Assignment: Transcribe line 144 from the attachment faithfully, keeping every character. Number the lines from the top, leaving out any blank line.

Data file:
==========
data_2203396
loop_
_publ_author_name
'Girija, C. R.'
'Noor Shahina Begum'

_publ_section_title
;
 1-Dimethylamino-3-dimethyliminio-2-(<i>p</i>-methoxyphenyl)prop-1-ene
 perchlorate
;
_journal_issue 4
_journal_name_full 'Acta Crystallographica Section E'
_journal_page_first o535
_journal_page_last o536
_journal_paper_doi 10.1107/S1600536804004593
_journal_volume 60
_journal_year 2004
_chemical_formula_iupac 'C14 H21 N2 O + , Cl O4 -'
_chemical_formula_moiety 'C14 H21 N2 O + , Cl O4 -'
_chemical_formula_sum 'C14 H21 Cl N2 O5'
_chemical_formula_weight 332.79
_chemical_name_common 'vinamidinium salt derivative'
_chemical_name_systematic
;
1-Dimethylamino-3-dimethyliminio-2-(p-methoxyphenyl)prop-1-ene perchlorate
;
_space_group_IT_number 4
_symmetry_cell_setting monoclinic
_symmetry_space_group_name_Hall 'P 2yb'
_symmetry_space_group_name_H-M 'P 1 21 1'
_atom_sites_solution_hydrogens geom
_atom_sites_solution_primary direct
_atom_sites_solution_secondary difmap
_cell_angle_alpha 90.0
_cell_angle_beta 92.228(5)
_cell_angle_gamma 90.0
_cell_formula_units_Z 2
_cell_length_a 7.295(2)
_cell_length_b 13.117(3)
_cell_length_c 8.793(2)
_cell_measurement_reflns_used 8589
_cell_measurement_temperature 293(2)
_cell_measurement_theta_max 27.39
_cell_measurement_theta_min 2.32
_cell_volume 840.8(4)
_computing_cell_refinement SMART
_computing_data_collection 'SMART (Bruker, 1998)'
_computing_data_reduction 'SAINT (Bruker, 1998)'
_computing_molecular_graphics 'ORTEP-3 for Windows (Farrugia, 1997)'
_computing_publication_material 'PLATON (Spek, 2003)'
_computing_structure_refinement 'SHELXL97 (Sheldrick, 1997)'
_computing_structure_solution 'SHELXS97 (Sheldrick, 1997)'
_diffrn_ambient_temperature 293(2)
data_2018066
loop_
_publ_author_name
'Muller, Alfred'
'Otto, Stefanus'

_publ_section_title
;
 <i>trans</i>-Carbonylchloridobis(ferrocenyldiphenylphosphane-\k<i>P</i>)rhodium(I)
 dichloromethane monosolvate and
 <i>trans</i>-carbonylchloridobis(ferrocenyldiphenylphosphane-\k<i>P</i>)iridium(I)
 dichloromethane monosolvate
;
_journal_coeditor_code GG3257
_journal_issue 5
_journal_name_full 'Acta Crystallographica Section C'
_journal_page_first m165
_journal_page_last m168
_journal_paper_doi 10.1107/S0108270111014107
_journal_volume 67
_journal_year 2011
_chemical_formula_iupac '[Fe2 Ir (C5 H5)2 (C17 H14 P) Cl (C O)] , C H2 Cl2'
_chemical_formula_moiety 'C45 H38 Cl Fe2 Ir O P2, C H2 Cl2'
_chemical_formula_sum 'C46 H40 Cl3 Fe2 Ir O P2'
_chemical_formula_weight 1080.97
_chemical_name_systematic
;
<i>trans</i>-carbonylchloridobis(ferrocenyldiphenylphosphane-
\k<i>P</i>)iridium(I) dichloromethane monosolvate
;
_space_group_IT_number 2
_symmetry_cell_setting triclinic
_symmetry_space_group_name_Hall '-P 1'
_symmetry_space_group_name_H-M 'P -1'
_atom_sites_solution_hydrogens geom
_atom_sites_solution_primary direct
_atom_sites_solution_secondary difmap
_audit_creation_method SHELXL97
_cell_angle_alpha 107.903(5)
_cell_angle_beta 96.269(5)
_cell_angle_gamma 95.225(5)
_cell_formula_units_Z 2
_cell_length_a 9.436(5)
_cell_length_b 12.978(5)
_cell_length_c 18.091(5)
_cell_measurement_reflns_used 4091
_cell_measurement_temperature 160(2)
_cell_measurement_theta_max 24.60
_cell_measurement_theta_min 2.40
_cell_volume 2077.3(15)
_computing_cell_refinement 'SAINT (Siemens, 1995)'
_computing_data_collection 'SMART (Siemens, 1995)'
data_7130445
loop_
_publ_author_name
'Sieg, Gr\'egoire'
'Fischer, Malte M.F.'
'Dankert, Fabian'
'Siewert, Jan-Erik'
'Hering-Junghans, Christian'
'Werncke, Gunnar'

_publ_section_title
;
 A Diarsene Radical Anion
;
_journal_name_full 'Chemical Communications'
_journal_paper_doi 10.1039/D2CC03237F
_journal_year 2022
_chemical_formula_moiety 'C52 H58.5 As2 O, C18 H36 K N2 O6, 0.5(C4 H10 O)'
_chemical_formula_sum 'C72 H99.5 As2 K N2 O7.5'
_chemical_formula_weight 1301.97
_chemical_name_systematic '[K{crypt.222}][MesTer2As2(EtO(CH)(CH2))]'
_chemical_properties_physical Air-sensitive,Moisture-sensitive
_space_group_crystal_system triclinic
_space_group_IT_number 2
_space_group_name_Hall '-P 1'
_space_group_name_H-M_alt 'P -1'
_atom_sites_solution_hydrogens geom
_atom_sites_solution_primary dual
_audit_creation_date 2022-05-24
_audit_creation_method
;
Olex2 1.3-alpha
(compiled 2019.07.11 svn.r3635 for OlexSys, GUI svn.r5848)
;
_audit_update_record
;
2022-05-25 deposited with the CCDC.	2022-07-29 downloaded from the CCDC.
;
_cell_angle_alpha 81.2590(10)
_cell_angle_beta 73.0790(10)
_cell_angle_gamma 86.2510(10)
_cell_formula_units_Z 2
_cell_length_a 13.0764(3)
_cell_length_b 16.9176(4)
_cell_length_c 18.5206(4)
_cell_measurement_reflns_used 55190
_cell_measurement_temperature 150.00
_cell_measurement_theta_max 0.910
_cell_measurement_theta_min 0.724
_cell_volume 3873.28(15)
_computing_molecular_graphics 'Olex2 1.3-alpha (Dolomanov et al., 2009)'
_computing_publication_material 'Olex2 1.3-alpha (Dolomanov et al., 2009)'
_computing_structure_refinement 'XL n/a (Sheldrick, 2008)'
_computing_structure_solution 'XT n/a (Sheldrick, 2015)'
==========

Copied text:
_cell_angle_gamma 86.2510(10)